I had some unique experiences on the Havasupai Trail.
The most memorable thing was encountering the “Guide Squirrel.”
The hike from the Havasupai Trailhead to the lodge takes about 6 hours.
The sun in the Grand Canyon is intense in the summer, with temperatures reaching nearly 110F. Since there is little shade, it is recommended to start the hike as early as possible.
My travel partner and I started around 9AM. The sun was already quite strong.
After about 20 minutes of hiking down the hill from the trailhead, my travel partner said, “It’s super hot. We’d better hurry. I’m going to speed up and go ahead. If I see someone with a horse or mule, I’ll ask them to take you to the lodge, okay? See you later!” And he ran down the hill.
I guess it’s probably his genuine gesture, but I was surprised to be honest.
We had only been walking for 20 minutes, and I didn’t want to ride a mule or horse.
The thought of walking alone on this deserted trail, with no signs, no cell phone service, and no one else, made me speechless.
I felt like I had left and couldn’t move forward for a moment, but I continued down the hill, drawn in by the majestic scenery of the Grand Canyon.
As I was hiking down the trail, a young Supai woman with a mule approached me and said, “Do you want a ride to the lodge? I met your friend earlier, and he asked me to give you a ride to the lodge”.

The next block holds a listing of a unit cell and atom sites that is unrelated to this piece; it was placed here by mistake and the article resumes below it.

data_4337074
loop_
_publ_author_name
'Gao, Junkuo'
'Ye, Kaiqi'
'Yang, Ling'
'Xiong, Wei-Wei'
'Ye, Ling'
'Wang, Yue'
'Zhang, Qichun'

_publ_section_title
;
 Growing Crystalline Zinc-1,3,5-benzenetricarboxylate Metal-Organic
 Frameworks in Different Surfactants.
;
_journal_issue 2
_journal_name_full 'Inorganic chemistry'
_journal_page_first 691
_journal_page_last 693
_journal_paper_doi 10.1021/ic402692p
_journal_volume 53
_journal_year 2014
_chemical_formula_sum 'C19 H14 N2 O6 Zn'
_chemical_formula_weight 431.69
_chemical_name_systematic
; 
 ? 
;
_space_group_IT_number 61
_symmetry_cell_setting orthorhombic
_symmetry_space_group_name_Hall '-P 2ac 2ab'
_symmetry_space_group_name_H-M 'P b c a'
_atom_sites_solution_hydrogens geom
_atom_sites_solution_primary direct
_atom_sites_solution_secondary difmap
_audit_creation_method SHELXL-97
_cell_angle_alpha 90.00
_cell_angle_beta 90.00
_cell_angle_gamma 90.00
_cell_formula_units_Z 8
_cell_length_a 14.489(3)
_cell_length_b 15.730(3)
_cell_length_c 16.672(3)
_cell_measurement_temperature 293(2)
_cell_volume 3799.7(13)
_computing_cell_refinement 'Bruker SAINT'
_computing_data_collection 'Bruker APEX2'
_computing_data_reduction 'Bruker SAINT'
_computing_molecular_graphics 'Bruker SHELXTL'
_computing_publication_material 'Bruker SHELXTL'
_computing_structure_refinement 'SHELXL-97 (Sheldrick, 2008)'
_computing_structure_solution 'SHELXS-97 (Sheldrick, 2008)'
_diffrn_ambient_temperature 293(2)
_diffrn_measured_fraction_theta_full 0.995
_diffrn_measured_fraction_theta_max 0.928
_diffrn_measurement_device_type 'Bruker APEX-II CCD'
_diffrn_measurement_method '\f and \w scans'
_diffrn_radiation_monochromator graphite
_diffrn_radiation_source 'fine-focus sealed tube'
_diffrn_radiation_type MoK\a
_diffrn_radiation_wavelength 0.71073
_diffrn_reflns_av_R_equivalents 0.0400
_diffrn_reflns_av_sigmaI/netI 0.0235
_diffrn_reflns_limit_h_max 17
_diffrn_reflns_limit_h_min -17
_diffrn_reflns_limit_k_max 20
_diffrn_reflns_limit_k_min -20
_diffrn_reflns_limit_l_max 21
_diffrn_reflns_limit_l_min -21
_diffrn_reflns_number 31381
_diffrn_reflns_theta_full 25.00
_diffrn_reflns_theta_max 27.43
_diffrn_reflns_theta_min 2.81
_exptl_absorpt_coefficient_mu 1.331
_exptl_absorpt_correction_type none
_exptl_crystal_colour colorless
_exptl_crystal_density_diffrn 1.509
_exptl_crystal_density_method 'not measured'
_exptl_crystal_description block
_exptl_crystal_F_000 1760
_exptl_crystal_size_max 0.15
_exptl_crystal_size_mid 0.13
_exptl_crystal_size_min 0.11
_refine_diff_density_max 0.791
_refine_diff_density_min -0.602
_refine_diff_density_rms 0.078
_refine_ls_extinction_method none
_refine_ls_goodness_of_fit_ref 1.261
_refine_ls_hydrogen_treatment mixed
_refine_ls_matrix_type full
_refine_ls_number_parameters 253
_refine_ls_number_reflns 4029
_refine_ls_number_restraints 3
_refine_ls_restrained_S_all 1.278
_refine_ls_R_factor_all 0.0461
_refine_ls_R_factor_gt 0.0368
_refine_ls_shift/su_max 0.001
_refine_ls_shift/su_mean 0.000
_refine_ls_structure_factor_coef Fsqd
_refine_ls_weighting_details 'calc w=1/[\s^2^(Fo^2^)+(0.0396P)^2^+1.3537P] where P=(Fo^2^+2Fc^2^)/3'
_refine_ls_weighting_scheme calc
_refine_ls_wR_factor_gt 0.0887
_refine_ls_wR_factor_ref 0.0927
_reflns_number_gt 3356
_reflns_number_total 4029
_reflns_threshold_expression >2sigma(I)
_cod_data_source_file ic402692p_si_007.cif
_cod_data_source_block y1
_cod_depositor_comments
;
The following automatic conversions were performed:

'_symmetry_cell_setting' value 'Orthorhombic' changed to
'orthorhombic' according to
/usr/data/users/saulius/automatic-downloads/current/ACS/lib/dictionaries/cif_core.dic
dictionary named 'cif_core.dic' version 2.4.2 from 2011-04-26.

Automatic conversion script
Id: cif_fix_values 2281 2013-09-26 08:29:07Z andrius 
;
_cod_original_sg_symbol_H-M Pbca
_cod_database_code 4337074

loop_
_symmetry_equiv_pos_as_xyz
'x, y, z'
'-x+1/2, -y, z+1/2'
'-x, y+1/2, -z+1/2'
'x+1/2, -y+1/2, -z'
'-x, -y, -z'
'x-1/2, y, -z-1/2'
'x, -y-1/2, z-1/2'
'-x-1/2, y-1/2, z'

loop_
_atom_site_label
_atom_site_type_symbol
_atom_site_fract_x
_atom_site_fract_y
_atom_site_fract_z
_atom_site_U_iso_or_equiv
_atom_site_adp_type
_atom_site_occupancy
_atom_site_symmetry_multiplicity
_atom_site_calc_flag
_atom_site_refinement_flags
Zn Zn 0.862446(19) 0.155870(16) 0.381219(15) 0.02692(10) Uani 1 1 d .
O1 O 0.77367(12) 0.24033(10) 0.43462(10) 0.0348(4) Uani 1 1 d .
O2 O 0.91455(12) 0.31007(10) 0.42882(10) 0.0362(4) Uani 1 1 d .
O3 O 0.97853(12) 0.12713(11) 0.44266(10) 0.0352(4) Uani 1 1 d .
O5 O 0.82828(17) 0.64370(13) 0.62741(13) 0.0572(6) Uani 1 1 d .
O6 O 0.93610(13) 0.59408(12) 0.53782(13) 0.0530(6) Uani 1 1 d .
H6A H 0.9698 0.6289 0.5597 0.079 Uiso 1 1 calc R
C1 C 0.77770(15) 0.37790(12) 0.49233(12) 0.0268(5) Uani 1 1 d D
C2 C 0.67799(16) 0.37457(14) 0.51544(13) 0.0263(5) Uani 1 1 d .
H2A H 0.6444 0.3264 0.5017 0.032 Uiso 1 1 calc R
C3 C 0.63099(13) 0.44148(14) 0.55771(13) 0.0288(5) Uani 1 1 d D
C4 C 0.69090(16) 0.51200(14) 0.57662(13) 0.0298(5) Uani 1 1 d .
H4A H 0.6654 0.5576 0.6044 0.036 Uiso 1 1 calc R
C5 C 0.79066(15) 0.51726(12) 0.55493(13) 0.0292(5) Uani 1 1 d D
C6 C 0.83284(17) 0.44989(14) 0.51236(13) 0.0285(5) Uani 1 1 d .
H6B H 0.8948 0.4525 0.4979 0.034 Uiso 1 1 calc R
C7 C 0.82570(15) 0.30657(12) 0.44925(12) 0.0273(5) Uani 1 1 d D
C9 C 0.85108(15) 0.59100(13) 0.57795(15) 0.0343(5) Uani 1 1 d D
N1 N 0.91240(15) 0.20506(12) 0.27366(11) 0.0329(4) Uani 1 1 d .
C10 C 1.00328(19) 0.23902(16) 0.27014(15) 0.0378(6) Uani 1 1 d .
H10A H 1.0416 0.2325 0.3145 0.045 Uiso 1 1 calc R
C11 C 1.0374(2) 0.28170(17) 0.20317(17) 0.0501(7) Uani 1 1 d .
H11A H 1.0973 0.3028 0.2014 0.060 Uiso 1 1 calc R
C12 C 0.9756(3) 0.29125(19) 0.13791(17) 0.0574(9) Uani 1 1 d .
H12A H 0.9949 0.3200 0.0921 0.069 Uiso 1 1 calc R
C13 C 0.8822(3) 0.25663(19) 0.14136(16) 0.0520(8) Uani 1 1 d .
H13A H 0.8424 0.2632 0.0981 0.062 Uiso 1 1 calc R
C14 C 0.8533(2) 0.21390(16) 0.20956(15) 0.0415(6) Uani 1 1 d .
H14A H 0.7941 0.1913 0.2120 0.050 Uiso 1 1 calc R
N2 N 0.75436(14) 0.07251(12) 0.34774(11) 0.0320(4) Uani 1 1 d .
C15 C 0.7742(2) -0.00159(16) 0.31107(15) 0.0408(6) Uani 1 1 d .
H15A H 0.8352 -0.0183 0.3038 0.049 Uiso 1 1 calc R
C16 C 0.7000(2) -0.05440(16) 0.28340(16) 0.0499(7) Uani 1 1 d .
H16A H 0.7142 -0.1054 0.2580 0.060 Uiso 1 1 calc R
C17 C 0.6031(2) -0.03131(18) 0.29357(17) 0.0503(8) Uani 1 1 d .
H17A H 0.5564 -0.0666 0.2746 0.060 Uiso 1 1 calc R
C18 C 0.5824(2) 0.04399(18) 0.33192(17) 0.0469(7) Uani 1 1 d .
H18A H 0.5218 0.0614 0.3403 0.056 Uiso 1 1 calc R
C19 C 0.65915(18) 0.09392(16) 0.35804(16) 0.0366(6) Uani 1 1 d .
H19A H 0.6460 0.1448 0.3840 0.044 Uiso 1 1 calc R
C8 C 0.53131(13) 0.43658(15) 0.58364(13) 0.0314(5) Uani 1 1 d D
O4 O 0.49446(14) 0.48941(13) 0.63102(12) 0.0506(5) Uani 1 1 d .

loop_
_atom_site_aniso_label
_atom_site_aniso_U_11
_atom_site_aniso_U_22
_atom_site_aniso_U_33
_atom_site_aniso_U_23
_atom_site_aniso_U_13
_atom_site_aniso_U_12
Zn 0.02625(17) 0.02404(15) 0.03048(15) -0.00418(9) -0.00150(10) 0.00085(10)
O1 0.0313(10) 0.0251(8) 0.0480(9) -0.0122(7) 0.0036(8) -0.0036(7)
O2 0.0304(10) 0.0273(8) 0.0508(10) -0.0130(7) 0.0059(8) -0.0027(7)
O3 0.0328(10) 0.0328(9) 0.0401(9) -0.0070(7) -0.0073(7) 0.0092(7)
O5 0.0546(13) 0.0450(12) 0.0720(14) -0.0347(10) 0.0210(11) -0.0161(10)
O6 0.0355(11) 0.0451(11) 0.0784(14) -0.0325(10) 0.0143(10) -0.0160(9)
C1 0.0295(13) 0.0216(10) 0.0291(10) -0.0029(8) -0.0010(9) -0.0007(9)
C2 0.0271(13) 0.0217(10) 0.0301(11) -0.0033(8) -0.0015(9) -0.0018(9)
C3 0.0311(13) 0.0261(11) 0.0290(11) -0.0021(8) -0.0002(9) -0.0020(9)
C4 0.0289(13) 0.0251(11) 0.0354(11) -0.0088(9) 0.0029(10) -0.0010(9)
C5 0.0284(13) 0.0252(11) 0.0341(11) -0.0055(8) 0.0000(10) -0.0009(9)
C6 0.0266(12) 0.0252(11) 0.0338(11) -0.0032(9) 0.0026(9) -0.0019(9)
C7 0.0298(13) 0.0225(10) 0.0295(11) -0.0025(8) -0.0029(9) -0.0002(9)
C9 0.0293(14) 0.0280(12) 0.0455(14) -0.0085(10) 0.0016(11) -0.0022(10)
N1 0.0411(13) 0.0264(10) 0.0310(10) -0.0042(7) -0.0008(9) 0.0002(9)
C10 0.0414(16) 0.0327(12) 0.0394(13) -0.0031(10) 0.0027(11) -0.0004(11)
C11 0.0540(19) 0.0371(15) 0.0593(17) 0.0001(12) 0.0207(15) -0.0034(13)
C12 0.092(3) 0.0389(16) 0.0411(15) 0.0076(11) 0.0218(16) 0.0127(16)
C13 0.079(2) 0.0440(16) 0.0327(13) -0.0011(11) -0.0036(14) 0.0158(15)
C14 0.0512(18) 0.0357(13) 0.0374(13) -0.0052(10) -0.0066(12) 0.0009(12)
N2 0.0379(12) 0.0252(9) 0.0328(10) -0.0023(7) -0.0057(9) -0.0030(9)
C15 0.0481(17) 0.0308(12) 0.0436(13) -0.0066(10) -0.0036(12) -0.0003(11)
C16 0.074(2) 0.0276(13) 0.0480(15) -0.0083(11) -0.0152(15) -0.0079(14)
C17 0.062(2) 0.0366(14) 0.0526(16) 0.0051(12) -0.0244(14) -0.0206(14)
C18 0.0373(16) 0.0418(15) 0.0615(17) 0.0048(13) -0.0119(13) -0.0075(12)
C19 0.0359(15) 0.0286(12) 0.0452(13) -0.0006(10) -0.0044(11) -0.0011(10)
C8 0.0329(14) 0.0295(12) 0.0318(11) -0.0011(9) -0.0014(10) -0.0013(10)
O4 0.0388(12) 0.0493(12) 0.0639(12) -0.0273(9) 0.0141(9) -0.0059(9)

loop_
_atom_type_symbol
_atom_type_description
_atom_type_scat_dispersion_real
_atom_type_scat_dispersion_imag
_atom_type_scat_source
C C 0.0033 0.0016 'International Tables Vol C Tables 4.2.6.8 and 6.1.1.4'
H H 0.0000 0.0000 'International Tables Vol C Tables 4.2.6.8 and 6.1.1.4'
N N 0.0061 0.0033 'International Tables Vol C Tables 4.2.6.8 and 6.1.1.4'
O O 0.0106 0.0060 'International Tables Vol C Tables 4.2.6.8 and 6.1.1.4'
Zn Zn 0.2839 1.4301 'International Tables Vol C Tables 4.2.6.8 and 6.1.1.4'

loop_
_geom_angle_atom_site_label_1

I thanked her, politely declined her offer, and then continued walking.
The bottom of the valley came into view.
I knew what to expect but the dry land stretched out before me as if it would go on forever. Luckily, the trail looked flat.
“Ok, this is good! I have plenty of water and snacks, so I’ll just have to keep walking!” I was enjoying my solo hike. For a while..
However, the strong sun and the heat made me feel a bit dizzy.
Then, I came to a fork in the trail.
To the right was a wide open, and to the left was a narrow trail that looked like for hiking.
I stopped and asked myself, “Which way should I go?”
Looked at a copy of the simple map, but I couldn’t even tell where I was on the map.
I felt lost and hopeless.
“I might die here alone.. Well it’s not a bad place to end maybe?”
“There’s no one here. I might not even be found, and back to the earth.”
“I tried not to think about it, but I heard that a Japanese woman was killed in this area…”
I felt I became a tiny live than an ant in the enormous Grand Canyon.
I thought “I need to take a break” then, sat down on a rock barely in the shade.
As I sipped water and was eating an energy bar, I heard a rustling sound.
“Is anyone here?” I looked around, but I couldn’t see anyone.
“Hmm.. maybe the wind? Or a snake???”
Then, a squirrel appeared in front of me.
“Is that you? A squirrel? In the middle of the desert?” I stared at the squirrel, and he stared back.
The squirrel must have been attracted by the smell of food. I quickly put the food back in my backpack.
Even so, the squirrel was still staring at me.
“Sorry, I can’t give it to you. It’s human food.. it’s not good for you.” I said to the squirrel in English.
Am I crazy? Who cares, there was no one around.
The squirrel didn’t move an inch. He just kept staring at me.
So, I asked him in my mind, without speaking.
“Hi cutie! I’m wondering if I should go right or left. I think it’s probably the right path but left path also looks like a trail path. Which way should I go?”